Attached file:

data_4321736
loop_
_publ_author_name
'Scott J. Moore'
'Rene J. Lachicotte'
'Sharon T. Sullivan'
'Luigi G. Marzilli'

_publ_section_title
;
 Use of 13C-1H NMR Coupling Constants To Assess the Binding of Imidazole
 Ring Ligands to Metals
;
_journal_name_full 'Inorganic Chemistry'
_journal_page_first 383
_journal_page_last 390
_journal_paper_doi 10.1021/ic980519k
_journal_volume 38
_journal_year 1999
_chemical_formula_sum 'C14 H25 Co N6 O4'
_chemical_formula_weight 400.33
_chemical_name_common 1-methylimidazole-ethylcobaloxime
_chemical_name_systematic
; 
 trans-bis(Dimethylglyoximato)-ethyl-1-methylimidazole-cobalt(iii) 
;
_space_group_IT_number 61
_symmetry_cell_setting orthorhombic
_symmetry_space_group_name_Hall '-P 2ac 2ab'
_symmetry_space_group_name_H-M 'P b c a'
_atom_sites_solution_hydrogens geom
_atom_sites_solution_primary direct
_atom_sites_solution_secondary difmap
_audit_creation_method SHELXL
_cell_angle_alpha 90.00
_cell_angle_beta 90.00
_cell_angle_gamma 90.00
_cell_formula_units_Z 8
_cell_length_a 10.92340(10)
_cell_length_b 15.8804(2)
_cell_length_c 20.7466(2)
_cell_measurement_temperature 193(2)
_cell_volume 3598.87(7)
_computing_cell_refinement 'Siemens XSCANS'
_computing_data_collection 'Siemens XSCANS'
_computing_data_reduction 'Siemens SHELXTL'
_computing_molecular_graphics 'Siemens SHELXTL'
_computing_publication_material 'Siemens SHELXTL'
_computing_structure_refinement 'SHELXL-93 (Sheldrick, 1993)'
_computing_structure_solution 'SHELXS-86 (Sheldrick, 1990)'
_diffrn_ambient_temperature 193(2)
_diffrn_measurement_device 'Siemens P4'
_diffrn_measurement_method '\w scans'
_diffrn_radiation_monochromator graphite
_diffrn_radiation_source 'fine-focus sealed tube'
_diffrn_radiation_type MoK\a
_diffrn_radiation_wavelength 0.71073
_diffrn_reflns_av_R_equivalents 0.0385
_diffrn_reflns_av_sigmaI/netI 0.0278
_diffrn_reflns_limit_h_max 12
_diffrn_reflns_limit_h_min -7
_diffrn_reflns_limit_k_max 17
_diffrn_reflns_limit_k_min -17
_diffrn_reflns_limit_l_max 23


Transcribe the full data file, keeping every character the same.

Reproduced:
data_4321736
loop_
_publ_author_name
'Scott J. Moore'
'Rene J. Lachicotte'
'Sharon T. Sullivan'
'Luigi G. Marzilli'

_publ_section_title
;
 Use of 13C-1H NMR Coupling Constants To Assess the Binding of Imidazole
 Ring Ligands to Metals
;
_journal_name_full 'Inorganic Chemistry'
_journal_page_first 383
_journal_page_last 390
_journal_paper_doi 10.1021/ic980519k
_journal_volume 38
_journal_year 1999
_chemical_formula_sum 'C14 H25 Co N6 O4'
_chemical_formula_weight 400.33
_chemical_name_common 1-methylimidazole-ethylcobaloxime
_chemical_name_systematic
; 
 trans-bis(Dimethylglyoximato)-ethyl-1-methylimidazole-cobalt(iii) 
;
_space_group_IT_number 61
_symmetry_cell_setting orthorhombic
_symmetry_space_group_name_Hall '-P 2ac 2ab'
_symmetry_space_group_name_H-M 'P b c a'
_atom_sites_solution_hydrogens geom
_atom_sites_solution_primary direct
_atom_sites_solution_secondary difmap
_audit_creation_method SHELXL
_cell_angle_alpha 90.00
_cell_angle_beta 90.00
_cell_angle_gamma 90.00
_cell_formula_units_Z 8
_cell_length_a 10.92340(10)
_cell_length_b 15.8804(2)
_cell_length_c 20.7466(2)
_cell_measurement_temperature 193(2)
_cell_volume 3598.87(7)
_computing_cell_refinement 'Siemens XSCANS'
_computing_data_collection 'Siemens XSCANS'
_computing_data_reduction 'Siemens SHELXTL'
_computing_molecular_graphics 'Siemens SHELXTL'
_computing_publication_material 'Siemens SHELXTL'
_computing_structure_refinement 'SHELXL-93 (Sheldrick, 1993)'
_computing_structure_solution 'SHELXS-86 (Sheldrick, 1990)'
_diffrn_ambient_temperature 193(2)
_diffrn_measurement_device 'Siemens P4'
_diffrn_measurement_method '\w scans'
_diffrn_radiation_monochromator graphite
_diffrn_radiation_source 'fine-focus sealed tube'
_diffrn_radiation_type MoK\a
_diffrn_radiation_wavelength 0.71073
_diffrn_reflns_av_R_equivalents 0.0385
_diffrn_reflns_av_sigmaI/netI 0.0278
_diffrn_reflns_limit_h_max 12
_diffrn_reflns_limit_h_min -7
_diffrn_reflns_limit_k_max 17
_diffrn_reflns_limit_k_min -17
_diffrn_reflns_limit_l_max 23